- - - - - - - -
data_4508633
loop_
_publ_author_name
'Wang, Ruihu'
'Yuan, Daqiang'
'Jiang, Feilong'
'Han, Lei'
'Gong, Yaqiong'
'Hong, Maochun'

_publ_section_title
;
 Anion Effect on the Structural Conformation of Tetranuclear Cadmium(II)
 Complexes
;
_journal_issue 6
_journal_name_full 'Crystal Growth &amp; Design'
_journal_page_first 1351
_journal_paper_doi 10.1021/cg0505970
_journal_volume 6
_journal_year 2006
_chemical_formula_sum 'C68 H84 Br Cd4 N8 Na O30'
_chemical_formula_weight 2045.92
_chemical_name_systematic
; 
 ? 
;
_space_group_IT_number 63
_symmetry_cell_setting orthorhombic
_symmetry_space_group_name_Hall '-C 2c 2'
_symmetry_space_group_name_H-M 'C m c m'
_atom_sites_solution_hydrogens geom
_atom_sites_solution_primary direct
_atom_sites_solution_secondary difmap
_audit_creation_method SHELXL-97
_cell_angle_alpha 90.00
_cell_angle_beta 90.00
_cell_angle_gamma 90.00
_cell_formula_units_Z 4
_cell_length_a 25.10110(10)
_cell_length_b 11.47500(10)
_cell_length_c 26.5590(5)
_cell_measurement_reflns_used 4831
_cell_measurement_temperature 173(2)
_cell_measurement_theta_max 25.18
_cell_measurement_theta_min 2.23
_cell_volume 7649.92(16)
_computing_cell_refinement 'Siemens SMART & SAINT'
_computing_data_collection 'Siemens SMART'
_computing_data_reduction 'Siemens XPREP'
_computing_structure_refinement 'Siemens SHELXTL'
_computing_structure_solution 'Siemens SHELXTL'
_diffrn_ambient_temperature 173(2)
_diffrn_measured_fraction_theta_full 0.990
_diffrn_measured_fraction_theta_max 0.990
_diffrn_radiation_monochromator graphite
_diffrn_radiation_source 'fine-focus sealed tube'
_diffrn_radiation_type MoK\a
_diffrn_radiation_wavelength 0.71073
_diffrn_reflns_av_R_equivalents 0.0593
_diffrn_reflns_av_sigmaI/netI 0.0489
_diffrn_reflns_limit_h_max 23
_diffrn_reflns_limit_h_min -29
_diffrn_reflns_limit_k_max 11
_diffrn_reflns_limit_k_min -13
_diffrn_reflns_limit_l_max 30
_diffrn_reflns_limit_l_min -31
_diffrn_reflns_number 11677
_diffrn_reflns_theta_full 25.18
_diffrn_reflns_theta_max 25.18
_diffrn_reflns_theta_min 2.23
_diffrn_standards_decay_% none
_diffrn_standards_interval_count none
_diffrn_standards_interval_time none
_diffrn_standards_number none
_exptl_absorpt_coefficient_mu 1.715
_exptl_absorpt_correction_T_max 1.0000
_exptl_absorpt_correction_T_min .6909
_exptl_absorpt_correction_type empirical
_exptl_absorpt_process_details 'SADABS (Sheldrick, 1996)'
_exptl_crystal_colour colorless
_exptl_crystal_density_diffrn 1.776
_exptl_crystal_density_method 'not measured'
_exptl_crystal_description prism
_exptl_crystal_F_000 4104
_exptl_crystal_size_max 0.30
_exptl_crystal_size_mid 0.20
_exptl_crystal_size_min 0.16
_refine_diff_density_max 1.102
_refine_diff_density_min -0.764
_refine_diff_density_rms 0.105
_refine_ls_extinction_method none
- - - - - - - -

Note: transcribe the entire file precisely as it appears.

data_4508633
loop_
_publ_author_name
'Wang, Ruihu'
'Yuan, Daqiang'
'Jiang, Feilong'
'Han, Lei'
'Gong, Yaqiong'
'Hong, Maochun'

_publ_section_title
;
 Anion Effect on the Structural Conformation of Tetranuclear Cadmium(II)
 Complexes
;
_journal_issue 6
_journal_name_full 'Crystal Growth &amp; Design'
_journal_page_first 1351
_journal_paper_doi 10.1021/cg0505970
_journal_volume 6
_journal_year 2006
_chemical_formula_sum 'C68 H84 Br Cd4 N8 Na O30'
_chemical_formula_weight 2045.92
_chemical_name_systematic
; 
 ? 
;
_space_group_IT_number 63
_symmetry_cell_setting orthorhombic
_symmetry_space_group_name_Hall '-C 2c 2'
_symmetry_space_group_name_H-M 'C m c m'
_atom_sites_solution_hydrogens geom
_atom_sites_solution_primary direct
_atom_sites_solution_secondary difmap
_audit_creation_method SHELXL-97
_cell_angle_alpha 90.00
_cell_angle_beta 90.00
_cell_angle_gamma 90.00
_cell_formula_units_Z 4
_cell_length_a 25.10110(10)
_cell_length_b 11.47500(10)
_cell_length_c 26.5590(5)
_cell_measurement_reflns_used 4831
_cell_measurement_temperature 173(2)
_cell_measurement_theta_max 25.18
_cell_measurement_theta_min 2.23
_cell_volume 7649.92(16)
_computing_cell_refinement 'Siemens SMART & SAINT'
_computing_data_collection 'Siemens SMART'
_computing_data_reduction 'Siemens XPREP'
_computing_structure_refinement 'Siemens SHELXTL'
_computing_structure_solution 'Siemens SHELXTL'
_diffrn_ambient_temperature 173(2)
_diffrn_measured_fraction_theta_full 0.990
_diffrn_measured_fraction_theta_max 0.990
_diffrn_radiation_monochromator graphite
_diffrn_radiation_source 'fine-focus sealed tube'
_diffrn_radiation_type MoK\a
_diffrn_radiation_wavelength 0.71073
_diffrn_reflns_av_R_equivalents 0.0593
_diffrn_reflns_av_sigmaI/netI 0.0489
_diffrn_reflns_limit_h_max 23
_diffrn_reflns_limit_h_min -29
_diffrn_reflns_limit_k_max 11
_diffrn_reflns_limit_k_min -13
_diffrn_reflns_limit_l_max 30
_diffrn_reflns_limit_l_min -31
_diffrn_reflns_number 11677
_diffrn_reflns_theta_full 25.18
_diffrn_reflns_theta_max 25.18
_diffrn_reflns_theta_min 2.23
_diffrn_standards_decay_% none
_diffrn_standards_interval_count none
_diffrn_standards_interval_time none
_diffrn_standards_number none
_exptl_absorpt_coefficient_mu 1.715
_exptl_absorpt_correction_T_max 1.0000
_exptl_absorpt_correction_T_min .6909
_exptl_absorpt_correction_type empirical
_exptl_absorpt_process_details 'SADABS (Sheldrick, 1996)'
_exptl_crystal_colour colorless
_exptl_crystal_density_diffrn 1.776
_exptl_crystal_density_method 'not measured'
_exptl_crystal_description prism
_exptl_crystal_F_000 4104
_exptl_crystal_size_max 0.30
_exptl_crystal_size_mid 0.20
_exptl_crystal_size_min 0.16
_refine_diff_density_max 1.102
_refine_diff_density_min -0.764
_refine_diff_density_rms 0.105
_refine_ls_extinction_method none